In Mr. Levinson's speech he reviewed what makes a strong compliance program, and I was once again reminded of how similar all the best practice frameworks are in their guidance.
Earlier this year I spent some time reviewing guidance in the US Federal Sentencing Guidelines, those from the OECD on effective compliance, FCPA program advice, and recently the Adequate Procedures from the Ministry of Justice on Anti-corruption programs. All of these shared commonalities, echoed by Mr. Levinson, on what needs to be present in an effective and evolving compliance program:
- Tone from the Top - Senior Leadership must be committed to fostering an environment of integrity and compliance, and ensure this culture permeates throughout all employee ranks
- Risk Assessment - An organization must periodically review and assess the perceived risks facing it, which subsequently leads to...
- Policies, Procedures, Controls and Guidelines - Once risks are identified, appropriate policies and controls must be created and distributed to those likely to be affected. And these stakeholders must be trained, and often attest to their understanding of the policy and their commitment to abide by the expectations set within.
- Reporting Mechanism - We are all human, so despite best intentions, it is recognized violations of existing policies will occur. When this happens, an organization must have the ability to effectively collect reports of possible violations where ever they come forward. A hotline is not enough - organizations should challenge themselves to ensure they are capturing reports that surface in face to face meetings with managers, HR business partners, and other local supervisors, exit interviews, through alerts or exceptions that are flagged through technology, etc.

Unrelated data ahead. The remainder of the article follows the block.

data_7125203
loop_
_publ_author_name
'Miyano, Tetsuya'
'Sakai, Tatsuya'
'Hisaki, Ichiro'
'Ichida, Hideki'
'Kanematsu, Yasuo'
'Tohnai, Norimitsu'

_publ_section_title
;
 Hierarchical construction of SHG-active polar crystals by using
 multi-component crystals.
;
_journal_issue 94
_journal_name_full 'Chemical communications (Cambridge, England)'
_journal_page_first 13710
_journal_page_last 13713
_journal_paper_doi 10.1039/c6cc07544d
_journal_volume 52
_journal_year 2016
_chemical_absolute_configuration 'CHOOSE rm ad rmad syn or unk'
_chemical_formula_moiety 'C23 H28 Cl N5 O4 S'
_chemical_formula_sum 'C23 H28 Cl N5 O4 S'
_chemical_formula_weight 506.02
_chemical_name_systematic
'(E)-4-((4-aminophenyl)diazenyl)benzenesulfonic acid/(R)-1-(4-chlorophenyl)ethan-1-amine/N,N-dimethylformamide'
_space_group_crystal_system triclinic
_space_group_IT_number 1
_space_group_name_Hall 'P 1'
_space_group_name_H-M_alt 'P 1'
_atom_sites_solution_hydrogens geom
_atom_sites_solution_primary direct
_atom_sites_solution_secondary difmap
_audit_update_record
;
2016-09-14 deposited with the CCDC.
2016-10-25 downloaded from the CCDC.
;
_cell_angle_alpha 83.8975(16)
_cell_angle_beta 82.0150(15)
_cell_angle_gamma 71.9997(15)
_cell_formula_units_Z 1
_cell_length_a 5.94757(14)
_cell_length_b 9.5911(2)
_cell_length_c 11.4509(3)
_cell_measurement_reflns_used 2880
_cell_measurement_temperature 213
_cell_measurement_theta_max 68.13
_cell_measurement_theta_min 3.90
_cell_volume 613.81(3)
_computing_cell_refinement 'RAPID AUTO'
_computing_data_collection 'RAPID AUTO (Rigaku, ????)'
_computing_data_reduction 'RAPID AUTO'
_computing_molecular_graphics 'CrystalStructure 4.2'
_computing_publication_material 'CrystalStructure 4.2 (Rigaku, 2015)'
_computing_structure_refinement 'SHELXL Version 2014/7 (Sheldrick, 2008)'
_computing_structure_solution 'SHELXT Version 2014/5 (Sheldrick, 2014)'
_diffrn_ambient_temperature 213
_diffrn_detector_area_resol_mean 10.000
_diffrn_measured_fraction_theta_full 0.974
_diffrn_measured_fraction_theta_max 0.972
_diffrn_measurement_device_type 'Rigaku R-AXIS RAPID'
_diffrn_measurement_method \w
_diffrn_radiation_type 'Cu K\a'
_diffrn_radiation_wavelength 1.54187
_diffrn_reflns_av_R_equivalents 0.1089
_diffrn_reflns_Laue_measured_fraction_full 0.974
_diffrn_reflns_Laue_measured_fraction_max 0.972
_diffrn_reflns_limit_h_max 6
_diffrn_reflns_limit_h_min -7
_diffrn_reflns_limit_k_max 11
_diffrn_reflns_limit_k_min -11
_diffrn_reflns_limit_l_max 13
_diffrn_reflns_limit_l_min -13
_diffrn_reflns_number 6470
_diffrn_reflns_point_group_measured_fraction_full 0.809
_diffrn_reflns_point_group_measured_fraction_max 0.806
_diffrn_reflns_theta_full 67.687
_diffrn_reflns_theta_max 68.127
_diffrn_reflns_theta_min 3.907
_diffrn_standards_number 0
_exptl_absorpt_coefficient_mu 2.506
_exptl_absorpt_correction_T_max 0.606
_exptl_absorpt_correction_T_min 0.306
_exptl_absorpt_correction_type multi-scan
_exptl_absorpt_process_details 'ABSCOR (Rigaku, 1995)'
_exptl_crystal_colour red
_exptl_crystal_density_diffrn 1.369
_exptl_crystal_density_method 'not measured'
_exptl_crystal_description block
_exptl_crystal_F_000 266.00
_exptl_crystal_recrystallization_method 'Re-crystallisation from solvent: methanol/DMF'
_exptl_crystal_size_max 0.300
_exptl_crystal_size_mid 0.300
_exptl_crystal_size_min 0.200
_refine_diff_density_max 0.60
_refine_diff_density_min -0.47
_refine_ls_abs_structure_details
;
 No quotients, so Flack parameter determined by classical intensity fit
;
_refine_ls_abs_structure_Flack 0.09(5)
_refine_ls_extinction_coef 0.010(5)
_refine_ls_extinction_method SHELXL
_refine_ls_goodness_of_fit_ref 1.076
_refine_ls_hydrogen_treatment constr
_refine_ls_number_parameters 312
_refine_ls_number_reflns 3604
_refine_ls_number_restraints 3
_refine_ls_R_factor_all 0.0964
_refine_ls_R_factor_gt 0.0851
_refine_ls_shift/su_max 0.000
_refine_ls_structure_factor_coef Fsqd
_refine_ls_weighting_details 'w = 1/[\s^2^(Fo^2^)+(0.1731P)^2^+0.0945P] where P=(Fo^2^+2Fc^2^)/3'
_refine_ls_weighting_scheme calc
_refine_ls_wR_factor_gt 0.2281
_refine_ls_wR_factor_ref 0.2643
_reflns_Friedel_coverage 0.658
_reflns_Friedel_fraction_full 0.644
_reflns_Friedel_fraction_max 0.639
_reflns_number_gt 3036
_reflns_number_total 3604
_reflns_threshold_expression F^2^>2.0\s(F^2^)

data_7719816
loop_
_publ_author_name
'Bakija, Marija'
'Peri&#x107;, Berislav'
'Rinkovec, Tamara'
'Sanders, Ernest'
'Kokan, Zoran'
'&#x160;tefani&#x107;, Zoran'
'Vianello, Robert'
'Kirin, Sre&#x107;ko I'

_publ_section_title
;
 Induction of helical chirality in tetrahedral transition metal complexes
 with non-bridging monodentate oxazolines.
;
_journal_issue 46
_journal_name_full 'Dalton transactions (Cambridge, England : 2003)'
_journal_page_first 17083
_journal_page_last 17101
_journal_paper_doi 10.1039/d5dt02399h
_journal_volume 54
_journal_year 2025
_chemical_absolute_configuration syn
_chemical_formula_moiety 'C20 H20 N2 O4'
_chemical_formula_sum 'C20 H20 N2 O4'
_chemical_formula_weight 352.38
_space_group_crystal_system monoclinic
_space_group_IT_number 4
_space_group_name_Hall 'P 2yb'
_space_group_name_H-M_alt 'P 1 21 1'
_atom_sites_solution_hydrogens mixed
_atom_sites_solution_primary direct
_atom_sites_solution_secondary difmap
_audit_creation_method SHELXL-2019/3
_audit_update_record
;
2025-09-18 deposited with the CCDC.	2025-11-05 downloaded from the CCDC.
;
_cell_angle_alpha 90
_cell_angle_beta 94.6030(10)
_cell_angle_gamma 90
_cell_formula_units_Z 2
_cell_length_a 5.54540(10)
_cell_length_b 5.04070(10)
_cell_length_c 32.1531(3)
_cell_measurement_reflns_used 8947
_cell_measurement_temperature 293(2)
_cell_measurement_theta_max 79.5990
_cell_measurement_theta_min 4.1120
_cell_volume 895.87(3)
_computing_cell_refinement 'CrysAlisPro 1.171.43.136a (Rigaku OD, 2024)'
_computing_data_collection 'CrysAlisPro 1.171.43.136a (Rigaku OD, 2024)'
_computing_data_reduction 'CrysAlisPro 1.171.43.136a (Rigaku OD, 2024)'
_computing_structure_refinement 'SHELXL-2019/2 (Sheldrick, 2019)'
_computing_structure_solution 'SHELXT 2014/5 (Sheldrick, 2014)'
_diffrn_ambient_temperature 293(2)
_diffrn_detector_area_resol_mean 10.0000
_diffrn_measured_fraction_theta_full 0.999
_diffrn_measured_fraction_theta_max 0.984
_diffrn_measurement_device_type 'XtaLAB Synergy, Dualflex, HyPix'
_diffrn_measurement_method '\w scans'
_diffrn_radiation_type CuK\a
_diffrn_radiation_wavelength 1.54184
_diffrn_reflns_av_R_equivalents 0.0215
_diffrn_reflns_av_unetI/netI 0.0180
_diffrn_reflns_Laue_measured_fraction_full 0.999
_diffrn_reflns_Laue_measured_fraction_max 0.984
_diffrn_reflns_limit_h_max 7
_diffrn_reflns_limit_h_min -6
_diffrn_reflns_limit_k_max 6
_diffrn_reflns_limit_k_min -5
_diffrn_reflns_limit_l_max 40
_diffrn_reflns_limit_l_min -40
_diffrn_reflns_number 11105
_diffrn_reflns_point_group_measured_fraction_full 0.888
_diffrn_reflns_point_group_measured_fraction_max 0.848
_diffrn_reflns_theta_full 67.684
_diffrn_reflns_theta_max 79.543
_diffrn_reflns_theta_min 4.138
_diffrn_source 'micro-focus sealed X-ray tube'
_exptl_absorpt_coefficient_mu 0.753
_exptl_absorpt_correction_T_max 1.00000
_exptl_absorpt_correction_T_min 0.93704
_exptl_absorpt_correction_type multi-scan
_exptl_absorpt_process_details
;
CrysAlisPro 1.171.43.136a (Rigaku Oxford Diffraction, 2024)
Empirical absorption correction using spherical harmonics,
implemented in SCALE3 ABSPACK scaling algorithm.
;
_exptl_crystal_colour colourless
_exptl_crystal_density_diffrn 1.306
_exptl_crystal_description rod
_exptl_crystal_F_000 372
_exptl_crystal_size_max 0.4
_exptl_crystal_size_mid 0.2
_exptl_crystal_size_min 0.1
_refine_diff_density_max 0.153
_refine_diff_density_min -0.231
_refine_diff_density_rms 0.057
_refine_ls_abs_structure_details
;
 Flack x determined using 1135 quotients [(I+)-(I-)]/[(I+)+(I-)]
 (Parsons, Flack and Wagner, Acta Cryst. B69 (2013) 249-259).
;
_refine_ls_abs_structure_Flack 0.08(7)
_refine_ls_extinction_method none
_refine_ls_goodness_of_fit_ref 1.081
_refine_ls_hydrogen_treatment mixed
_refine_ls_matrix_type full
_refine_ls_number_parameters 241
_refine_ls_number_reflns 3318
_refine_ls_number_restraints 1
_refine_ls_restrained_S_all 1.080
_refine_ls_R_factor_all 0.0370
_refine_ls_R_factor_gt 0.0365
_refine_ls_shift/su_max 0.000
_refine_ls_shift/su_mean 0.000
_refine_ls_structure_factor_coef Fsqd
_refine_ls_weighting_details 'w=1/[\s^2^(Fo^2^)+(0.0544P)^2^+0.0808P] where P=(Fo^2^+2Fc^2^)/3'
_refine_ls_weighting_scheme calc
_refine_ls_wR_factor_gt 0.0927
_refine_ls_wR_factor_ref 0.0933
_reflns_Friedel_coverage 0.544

- Monitor and Assessment - A compliance program is not static; it needs to adapt as the business changes. New regulations can be mandated by the government, the business environment may be altered through mergers & acquisitions, economic prosperity or downturns, expansion into new markets, etc. Risks that weren't anticipated during the periodic assessments may become visible. An effective compliance program must be able to collect risk-related data, manage it consistently and appropriately, learn from it, and ultimately adapt to these learnings in order to support the overall business objectives.
This is why we have put so much effort into delivering the EthicsPoint Adaptive GRC Framework. We know that our solutions need to be able to fit into your organization today, regardless of where you are on the continuum, and adapt to your own internal processes and needs. Furthermore, we have to be able to support you as your compliance requirements change over time.
Later tonight, we will be launching the latest evolution of our solution offerings, including:
- Enhanced Issue and Event Manager capabilities
- NEW Benchmarking module, enabling deep analysis of your GRC program and comparisons with other "like" organizations - by industry, company size and even against our entire population of clients
- NEW Policy Manager product to help you effectively manage the lifecycle of your policies
- Enhanced Visualization Manager capabilities that will assist you in identifying risk hotspots, patterns and trends
- New Service Offerings, including Global Whistleblowing Compliance, Third-party Risk Assessments and Third-party Privacy Assessments